Friday Blog Mar 9 – A publisher’s view

A Publisher’s View by Amanda

I became a publisher by accident. As a freelance writer and editor, I’d approached someone who was compiling a book about Woolworth’s – it was to be full of anecdotes from both sides of the counter which had been contributed by people all over the UK – and offered to edit the book. But when we met, he confessed he had no money to publish the book himself. I heard myself say: ‘no problem – I’ll be the publisher’, little knowing what I had let myself in for.

Two years on, and Chaplin Books is an established independent publishing house. It’s difficult in such a competitive market for small publishers to get their books noticed: the publishing business is dominated by large companies with vast promotional budgets, who are happy to pay retailers to stock their books. So we have to find ways to reach book-lovers direct (such as through book-groups, offers in magazines or newspapers, and through book-signing events) – and we have to focus on publishing books that we are really passionate about.

When we discovered James Christie, a Glasgow writer working on his first book, we knew we were onto something special. Dear Miss Landau can best be described as 84 Charing Cross Road meets Rain Man and is the true story of the unlikely friendship between James – who has Asperger Syndrome – and a Hollywood star, Juliet Landau. As well as giving a witty and moving insight into what it’s like to be autistic (a ‘Mr Spock’ adrift in a world of neuro-typicals), the book tells of James’ solo road-trip across America to meet Miss Landau on Sunset Boulevard. As a member of a book-group myself, I know how hard it is to find books that will appeal to every member – Dear Miss Landau ‘hits the spot’, not just because it’s a gripping and inspiring read, but because it touches on so many issues that can spark a lively debate, such as how society treats autistic people … why they often feel they have no soul … and whether the gap between the celebrity and the man in the street is really an unbridgeable one.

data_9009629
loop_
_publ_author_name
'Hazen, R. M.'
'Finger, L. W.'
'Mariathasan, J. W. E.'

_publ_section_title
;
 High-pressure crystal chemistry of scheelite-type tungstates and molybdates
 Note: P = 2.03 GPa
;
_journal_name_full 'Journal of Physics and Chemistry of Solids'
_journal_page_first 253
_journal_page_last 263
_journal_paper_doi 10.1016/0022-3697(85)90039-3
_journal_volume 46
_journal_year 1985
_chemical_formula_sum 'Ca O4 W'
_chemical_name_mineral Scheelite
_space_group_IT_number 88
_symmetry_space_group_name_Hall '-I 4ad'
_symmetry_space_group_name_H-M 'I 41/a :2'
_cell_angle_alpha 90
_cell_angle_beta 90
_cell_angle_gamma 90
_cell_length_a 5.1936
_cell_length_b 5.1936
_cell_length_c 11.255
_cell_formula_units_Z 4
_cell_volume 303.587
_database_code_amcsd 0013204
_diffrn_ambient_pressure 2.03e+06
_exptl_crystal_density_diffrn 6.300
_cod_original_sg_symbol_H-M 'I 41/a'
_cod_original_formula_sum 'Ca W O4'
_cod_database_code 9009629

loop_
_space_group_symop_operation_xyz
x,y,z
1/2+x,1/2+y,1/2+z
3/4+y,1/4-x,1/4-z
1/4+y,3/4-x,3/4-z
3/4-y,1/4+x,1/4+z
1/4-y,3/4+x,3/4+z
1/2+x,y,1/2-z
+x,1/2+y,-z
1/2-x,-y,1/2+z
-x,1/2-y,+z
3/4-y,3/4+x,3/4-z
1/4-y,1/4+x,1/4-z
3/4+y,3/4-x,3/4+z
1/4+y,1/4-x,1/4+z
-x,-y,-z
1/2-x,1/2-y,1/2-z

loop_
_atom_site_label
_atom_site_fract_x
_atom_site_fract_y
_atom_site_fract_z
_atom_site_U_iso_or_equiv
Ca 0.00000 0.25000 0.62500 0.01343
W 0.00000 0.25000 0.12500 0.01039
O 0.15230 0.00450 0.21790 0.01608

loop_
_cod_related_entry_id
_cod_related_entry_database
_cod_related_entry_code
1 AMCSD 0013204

Dear Miss Landau by James Christie is published by Chaplin Books on March 14 at £8.99 but Scottish book-groups can buy multiple copies (10 copies plus) at only £5 per book post-paid. Just send an email via our website with your details and we’ll get in touch to sort out the details. We can also supply a book-group guide to the book with suggested discussion topics – and if you’d like James Christie to come along to your book-group in or around Glasgow to talk about Dear Miss Landau, he would be delighted to do so.

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One thought on “Friday Blog Mar 9 – A publisher’s view

  1. Perhaps also interesting to mention that I had a vampire flatmate for six months and found the writers’ muse of myth! This may sound a bit amazing but I’m fully aware Drusilla the vampire is fictional. Like many people with autism I can think in pictures so if I thought about Dru I could see her, that’s all. I cannot deny, however, that I had a sudden tremendous connection with the character when I (somewhat casually) began to write “Drusilla’s Roses” (the fan-fiction prequel to “Dear Miss Landau”) and rather than try to blind anyone with literary science I’d be the first to admit it was pretty confusing dealing with a daffy, fictional vampire and her identical, human, famous counterpart.

    Fun, though, and an incredible story…

    Well, I eventually worked out who my muse was and is, and the story is still ongoing. If you want to hear me tell it, and get an idea what it was like that day on Sunset Boulevard, then please get in touch.

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